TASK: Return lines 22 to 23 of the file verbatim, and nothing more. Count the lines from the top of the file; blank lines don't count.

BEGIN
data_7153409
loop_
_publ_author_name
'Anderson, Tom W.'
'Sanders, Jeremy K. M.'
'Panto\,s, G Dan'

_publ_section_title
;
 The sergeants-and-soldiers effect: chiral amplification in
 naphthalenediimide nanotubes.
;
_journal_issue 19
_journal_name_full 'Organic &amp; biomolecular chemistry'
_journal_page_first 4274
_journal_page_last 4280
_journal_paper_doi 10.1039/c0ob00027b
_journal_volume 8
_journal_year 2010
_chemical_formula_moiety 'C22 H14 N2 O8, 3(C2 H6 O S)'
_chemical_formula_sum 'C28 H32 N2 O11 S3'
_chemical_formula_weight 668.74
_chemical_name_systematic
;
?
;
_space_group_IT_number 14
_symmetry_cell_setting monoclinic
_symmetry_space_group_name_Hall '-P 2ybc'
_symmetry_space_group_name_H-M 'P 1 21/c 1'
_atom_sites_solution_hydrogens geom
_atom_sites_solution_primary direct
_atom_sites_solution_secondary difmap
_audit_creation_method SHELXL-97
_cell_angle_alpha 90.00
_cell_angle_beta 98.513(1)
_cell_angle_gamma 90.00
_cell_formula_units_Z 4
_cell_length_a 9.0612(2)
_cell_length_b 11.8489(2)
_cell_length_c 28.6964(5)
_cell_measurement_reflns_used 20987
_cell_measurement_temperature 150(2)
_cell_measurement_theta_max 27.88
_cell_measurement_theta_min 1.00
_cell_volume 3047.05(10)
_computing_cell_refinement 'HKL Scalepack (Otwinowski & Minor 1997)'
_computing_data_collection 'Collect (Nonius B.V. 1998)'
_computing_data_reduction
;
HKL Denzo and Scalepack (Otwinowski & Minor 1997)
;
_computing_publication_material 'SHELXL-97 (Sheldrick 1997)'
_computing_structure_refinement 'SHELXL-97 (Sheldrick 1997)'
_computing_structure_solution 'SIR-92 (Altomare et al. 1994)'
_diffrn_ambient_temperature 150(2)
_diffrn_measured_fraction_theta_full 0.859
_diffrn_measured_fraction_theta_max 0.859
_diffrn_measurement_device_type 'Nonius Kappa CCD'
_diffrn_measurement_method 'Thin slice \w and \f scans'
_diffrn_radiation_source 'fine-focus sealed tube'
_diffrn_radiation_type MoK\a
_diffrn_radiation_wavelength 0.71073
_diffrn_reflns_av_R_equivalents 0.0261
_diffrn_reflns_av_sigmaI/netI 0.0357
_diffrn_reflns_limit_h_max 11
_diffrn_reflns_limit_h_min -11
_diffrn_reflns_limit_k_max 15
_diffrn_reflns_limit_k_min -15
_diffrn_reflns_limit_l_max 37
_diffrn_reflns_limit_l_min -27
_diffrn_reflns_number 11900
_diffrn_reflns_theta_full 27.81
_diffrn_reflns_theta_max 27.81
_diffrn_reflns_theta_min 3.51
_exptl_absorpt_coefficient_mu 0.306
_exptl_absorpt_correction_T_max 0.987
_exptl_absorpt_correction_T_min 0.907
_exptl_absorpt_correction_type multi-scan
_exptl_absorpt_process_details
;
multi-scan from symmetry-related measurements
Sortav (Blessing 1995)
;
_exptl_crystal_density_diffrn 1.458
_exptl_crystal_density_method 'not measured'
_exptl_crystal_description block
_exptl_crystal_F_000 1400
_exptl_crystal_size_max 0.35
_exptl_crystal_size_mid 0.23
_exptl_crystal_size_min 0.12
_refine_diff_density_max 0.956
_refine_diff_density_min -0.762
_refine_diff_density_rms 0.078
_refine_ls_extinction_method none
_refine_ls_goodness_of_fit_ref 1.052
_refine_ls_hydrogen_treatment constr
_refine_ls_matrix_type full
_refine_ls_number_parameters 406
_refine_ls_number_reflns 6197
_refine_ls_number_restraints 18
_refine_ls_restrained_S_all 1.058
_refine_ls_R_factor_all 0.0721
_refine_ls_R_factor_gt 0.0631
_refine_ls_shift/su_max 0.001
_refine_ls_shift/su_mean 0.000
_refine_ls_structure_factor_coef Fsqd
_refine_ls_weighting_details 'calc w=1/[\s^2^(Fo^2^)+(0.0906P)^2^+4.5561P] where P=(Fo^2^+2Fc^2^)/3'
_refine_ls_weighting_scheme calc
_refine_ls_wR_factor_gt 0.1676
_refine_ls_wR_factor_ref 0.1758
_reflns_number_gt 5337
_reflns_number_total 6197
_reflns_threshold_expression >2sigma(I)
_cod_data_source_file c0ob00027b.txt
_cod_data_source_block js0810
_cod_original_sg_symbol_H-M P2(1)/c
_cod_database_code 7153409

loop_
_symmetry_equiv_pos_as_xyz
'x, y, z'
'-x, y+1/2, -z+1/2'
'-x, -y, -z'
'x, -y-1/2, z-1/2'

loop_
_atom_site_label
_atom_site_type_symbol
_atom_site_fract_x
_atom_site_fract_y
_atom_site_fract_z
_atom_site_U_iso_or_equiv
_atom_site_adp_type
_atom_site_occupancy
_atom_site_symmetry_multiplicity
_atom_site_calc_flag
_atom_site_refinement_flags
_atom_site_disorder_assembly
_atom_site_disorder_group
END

_chemical_name_systematic
;